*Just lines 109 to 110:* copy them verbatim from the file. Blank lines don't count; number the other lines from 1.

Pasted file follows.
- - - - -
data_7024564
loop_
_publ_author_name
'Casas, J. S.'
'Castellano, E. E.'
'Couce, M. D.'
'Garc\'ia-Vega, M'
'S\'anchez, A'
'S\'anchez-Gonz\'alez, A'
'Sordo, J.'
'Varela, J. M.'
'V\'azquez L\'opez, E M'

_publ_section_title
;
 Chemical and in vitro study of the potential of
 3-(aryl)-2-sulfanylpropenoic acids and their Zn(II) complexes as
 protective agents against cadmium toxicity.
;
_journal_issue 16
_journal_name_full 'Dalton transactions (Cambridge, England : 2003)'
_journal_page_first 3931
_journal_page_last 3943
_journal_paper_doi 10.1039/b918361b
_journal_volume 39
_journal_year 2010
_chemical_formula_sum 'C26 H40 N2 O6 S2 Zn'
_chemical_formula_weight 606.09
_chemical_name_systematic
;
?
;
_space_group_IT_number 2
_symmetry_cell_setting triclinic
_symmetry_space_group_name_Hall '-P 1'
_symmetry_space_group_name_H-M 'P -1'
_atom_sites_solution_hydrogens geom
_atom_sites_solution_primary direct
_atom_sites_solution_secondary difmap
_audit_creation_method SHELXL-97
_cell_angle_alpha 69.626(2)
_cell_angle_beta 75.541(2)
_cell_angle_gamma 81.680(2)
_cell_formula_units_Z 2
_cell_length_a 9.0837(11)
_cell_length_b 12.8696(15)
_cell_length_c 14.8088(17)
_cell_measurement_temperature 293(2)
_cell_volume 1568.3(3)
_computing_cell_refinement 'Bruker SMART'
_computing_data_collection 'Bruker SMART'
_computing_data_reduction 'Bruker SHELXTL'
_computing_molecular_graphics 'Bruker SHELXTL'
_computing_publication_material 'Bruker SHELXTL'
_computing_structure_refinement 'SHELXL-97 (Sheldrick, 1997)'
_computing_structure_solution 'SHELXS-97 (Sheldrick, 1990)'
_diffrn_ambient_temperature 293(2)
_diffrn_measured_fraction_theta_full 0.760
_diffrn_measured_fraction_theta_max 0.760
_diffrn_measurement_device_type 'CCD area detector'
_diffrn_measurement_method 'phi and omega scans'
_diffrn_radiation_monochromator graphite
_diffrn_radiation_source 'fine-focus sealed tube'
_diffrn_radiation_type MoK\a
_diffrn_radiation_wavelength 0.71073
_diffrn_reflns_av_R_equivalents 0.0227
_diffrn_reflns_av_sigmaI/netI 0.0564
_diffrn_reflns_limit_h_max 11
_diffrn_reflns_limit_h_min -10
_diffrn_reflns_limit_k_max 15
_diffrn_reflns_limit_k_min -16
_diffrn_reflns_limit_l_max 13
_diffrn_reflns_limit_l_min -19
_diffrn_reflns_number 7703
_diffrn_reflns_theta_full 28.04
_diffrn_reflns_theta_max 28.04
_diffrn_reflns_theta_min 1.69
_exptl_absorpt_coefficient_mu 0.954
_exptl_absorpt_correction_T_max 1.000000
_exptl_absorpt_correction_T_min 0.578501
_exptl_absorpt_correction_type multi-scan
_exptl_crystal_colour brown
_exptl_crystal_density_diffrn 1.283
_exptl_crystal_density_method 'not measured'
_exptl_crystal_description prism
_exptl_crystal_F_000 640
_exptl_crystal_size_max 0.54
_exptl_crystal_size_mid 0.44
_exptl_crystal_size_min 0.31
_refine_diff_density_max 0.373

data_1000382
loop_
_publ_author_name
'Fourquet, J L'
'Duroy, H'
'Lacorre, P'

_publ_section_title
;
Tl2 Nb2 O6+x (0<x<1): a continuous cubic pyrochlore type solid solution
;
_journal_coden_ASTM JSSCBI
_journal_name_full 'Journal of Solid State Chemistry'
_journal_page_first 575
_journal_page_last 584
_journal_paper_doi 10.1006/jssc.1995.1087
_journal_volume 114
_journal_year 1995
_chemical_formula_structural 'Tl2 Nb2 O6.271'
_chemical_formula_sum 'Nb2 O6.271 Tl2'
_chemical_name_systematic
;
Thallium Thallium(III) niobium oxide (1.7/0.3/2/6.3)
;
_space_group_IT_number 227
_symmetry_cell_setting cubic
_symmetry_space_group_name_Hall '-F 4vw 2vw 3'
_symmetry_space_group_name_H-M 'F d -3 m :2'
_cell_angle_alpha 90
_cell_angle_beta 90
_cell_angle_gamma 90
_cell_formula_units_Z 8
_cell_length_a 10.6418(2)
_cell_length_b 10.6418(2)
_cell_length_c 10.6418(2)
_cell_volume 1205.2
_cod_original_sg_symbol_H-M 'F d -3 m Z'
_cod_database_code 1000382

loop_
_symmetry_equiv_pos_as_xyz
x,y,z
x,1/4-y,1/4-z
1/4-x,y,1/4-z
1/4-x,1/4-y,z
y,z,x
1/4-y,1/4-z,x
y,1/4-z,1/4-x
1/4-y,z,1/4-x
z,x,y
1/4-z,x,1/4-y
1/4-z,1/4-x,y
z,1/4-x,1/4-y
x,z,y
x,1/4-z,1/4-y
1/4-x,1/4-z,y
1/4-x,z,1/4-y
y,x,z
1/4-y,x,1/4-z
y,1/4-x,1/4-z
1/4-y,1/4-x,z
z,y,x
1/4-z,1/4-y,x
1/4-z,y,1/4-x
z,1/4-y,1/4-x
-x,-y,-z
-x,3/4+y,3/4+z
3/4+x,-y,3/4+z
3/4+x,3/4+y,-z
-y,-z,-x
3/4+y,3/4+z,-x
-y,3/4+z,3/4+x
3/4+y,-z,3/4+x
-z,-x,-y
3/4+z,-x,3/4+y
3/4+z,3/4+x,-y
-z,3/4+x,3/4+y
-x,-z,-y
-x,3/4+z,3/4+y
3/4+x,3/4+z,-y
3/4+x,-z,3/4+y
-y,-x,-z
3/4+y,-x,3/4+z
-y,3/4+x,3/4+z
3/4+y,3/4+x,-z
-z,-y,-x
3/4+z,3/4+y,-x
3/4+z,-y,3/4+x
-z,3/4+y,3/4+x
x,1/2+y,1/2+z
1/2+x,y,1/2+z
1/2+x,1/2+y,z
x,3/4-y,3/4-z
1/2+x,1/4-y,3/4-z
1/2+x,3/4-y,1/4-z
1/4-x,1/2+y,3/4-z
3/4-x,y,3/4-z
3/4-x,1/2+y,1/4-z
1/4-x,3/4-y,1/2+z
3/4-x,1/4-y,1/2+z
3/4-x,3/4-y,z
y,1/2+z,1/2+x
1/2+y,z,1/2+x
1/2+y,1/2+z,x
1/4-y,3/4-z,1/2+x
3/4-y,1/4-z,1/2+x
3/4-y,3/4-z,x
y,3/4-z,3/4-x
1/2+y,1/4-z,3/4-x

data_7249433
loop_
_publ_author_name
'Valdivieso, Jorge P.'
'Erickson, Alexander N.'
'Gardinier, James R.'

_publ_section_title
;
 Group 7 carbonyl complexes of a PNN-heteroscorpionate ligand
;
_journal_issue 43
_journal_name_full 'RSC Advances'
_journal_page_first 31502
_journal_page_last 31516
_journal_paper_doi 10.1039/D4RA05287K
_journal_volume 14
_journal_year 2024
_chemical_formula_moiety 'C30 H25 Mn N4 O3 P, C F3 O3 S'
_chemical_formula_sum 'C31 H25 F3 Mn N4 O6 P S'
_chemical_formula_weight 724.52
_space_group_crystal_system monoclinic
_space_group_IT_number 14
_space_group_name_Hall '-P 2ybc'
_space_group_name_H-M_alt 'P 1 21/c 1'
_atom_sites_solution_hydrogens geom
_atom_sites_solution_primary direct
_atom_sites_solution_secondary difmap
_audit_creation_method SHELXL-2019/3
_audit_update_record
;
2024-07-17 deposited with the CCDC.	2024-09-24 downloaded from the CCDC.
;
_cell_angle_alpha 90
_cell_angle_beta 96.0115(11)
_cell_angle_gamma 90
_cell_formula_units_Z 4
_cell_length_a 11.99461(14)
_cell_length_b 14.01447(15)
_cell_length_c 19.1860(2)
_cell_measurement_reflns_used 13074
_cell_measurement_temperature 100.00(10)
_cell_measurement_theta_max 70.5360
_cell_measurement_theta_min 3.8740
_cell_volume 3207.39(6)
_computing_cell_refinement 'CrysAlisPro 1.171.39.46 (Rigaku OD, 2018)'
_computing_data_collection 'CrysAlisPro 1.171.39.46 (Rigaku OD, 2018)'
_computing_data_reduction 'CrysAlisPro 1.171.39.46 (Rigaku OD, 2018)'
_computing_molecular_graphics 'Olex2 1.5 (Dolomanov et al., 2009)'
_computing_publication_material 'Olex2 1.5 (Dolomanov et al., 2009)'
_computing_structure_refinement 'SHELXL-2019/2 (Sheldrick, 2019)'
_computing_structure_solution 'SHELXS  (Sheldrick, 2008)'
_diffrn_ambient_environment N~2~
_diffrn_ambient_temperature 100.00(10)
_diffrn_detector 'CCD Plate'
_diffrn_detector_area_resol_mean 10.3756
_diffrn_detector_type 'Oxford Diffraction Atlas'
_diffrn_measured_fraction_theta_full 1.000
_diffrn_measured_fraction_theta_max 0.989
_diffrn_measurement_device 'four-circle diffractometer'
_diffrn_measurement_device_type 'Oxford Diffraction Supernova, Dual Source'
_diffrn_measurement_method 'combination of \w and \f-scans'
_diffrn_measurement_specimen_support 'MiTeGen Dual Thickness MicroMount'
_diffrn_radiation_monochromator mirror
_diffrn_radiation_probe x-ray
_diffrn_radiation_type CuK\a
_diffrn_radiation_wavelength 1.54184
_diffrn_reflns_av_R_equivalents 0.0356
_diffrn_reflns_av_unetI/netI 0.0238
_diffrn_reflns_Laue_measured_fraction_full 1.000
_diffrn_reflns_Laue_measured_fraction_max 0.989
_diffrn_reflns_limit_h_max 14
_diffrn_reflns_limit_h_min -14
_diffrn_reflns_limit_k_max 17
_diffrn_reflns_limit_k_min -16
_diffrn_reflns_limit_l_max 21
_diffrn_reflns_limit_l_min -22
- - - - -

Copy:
_chemical_name_systematic
;